• It also mandates ECOSOC to hold a biennial DCF to review trends and progress in international development cooperation, i.e., issues of aid quality and quantity, and give policy guidance on practical measures and policy options on how to enhance its coherence and effectiveness.

  • The 2007 ECOSOC substantive session in Geneva in July marked the first AMR and the launch of the biennial Development Cooperation Forum . Subsequently, starting in 2008, the DCF will be held biennially in New York .

  • The Council has also been given the mandate to convene ad-hoc meetings on humanitarian emergencies as and when they are requested.

Immediately following the adoption of the General Assembly resolution, the Council adopted decision E/2006/274 which provides further details on the modalities of involvement of ECOSOC’s subsidiary machinery in the preparation of the first 2007 Annual Ministerial substantive Review (AMR) and Development Cooperation Forum (DCF). Agreement on a comprehensive ECOSOC reform resolution by the Economic and Social Council, which is expected to elaborate further on resolution 61/ 16 and ECOSOC decision 2006/206 regarding the adaptation of its working methods is still pending.


Functions and Powers of the General Assembly

Forum for multilateral negotiation

Established in 1945 under the Charter of the United Nations, the General Assembly occupies a central position as the chief deliberative, policy-making and representative organ of the United Nations. Comprising all 192 Members of the United Nations, it provides a forum for multilateral discussion of the full spectrum of international issues covered by the Charter. It also plays a significant role in the process of standard-setting and the codification of international law. The Assembly meets in regular session intensively from September to December each year, and thereafter as required. Functions and powers of the General Assembly

According to the Charter of the United Nations, the General Assembly may:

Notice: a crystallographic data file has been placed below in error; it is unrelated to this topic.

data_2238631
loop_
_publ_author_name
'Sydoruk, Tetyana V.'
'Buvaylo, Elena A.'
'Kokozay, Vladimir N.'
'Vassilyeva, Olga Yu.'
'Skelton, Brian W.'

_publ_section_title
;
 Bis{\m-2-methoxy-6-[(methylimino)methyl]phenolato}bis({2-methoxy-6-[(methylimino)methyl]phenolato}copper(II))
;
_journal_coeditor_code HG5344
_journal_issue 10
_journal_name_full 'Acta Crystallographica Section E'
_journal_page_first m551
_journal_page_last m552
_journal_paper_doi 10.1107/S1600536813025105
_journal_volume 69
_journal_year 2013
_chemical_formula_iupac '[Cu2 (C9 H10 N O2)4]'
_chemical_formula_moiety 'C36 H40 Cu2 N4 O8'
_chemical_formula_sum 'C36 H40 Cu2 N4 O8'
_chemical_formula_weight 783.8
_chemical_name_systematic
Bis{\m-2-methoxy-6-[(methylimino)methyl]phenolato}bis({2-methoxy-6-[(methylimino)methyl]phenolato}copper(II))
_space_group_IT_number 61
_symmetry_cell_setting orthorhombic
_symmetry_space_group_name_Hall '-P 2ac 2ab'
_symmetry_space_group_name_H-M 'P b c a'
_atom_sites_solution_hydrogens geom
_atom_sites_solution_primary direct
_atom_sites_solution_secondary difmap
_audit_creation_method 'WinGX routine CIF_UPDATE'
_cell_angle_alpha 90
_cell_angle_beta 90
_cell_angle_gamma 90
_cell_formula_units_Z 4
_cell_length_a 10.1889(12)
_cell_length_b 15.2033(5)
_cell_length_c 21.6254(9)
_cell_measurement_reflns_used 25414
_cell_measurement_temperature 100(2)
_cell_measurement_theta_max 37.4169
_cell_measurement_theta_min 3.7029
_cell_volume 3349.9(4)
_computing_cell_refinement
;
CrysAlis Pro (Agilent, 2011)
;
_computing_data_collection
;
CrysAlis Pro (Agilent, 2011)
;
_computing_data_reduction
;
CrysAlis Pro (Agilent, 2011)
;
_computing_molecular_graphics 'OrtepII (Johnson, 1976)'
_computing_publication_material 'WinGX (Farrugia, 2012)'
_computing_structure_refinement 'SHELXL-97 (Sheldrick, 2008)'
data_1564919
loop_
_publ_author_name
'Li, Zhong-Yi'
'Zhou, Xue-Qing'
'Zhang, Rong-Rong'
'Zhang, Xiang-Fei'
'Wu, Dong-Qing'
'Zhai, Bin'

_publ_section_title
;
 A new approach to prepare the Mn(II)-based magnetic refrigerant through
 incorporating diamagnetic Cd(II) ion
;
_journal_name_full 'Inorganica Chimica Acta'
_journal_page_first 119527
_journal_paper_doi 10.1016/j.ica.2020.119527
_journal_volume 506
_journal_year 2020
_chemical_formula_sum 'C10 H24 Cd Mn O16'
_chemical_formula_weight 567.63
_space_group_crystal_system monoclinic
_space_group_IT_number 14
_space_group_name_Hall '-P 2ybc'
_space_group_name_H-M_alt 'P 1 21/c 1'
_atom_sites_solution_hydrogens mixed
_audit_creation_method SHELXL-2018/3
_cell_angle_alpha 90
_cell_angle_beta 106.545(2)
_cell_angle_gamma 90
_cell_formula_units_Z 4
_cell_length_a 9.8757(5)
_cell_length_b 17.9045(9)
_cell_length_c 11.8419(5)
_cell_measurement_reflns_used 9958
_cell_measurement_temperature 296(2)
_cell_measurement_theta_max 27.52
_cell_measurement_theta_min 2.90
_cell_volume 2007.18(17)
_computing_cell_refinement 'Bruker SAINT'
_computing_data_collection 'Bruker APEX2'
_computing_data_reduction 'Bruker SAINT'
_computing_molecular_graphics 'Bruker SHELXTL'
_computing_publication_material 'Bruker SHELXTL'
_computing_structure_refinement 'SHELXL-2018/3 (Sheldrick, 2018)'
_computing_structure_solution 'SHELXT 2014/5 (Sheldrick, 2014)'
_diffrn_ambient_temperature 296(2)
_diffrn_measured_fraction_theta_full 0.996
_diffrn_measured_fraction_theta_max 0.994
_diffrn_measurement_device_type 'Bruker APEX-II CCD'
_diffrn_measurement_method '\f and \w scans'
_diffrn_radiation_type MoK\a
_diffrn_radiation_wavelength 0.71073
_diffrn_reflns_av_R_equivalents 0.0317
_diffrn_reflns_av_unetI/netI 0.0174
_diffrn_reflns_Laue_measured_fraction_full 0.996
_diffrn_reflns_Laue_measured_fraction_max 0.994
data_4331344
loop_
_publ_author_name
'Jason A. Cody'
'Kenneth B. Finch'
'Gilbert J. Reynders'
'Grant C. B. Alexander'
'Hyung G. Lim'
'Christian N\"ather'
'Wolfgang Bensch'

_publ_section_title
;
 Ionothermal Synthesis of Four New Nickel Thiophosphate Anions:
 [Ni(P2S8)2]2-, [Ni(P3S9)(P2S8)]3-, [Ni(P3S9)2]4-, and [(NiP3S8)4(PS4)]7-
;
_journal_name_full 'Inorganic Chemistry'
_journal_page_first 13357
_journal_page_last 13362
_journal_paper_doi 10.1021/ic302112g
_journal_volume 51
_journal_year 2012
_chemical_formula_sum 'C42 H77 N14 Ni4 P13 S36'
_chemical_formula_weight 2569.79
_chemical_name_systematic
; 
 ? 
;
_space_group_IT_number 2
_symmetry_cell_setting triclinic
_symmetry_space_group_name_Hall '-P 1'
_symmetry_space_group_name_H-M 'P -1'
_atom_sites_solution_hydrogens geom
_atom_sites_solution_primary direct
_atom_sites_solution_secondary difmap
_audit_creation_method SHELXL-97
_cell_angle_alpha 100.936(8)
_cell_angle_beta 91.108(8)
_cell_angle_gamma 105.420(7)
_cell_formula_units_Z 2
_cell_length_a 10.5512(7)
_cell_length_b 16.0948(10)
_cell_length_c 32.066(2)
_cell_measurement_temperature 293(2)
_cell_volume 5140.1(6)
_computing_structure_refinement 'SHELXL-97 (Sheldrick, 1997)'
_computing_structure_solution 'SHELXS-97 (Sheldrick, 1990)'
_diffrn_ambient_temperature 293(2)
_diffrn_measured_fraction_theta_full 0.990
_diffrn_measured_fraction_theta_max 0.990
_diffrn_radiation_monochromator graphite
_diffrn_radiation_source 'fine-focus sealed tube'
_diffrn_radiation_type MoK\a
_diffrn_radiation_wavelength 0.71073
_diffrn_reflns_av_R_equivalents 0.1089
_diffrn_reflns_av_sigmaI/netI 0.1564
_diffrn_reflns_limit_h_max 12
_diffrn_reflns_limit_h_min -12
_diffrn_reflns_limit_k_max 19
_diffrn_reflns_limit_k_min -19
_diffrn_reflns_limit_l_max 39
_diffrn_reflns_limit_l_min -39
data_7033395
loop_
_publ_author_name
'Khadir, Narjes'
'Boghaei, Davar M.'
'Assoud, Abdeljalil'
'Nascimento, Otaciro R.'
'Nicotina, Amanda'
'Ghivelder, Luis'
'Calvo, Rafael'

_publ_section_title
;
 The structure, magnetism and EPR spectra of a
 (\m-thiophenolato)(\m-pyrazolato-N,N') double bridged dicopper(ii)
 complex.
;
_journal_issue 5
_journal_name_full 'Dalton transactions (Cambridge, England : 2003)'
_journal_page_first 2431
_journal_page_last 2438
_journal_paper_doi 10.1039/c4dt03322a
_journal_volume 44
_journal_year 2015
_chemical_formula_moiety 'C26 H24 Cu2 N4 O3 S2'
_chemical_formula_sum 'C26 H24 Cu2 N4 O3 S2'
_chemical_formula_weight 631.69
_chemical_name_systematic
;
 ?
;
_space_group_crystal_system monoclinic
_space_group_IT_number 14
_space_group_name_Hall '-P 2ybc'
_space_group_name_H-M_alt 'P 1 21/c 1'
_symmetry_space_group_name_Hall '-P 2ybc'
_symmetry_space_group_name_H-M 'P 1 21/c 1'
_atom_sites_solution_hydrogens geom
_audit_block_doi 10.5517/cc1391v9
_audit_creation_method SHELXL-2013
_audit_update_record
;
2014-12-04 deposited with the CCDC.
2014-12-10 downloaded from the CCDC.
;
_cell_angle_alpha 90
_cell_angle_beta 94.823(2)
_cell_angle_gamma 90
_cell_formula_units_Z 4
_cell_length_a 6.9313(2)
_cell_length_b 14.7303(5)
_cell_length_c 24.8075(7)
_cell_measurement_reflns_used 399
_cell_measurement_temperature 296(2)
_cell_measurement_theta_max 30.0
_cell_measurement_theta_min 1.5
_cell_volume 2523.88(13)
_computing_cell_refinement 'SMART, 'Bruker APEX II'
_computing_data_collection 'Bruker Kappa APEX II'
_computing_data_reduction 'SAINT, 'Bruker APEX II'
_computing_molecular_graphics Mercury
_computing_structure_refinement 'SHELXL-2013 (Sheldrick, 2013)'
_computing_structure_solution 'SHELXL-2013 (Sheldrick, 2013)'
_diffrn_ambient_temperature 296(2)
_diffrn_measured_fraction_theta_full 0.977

Consider and make recommendations on the general principles of cooperation for maintaining international peace and security, including disarmament;

Discuss any question relating to international peace and security and, except where a dispute or situation is currently being discussed by the Security Council, make recommendations on it;

Discuss, with the same exception, and make recommendations on any questions within the scope of the Charter or affecting the powers and functions of any organ of the United Nations;

Initiate studies and make recommendations to promote international political cooperation, the development and codification of international law, the realization of human rights and fundamental freedoms and international collaboration in the economic, social, humanitarian, cultural, educational and health fields;

Make recommendations for the peaceful settlement of any situation that might impair friendly relations among nations;

Receive and consider reports from the Security Council and other United Nations organs;

Consider and approve the United Nations budget and establish the financial assessments of Member States;

Elect the non-permanent members of the Security Council and the members of other United Nations councils and organs and, on the recommendation of the Security Council, appoint the Secretary-General.

Pursuant to its “Uniting for Peace” resolution of November 1950 (resolution 377 (V)), the Assembly may also take action if the Security Council fails to act, owing to the negative vote of a permanent member, in a case where there appears to be a threat to the peace, breach of the peace or act of aggression. The Assembly can consider the matter immediately with a view to making recommendations to Members for collective measures to maintain or restore international peace and security (see “Special sessions and emergency special sessions” below).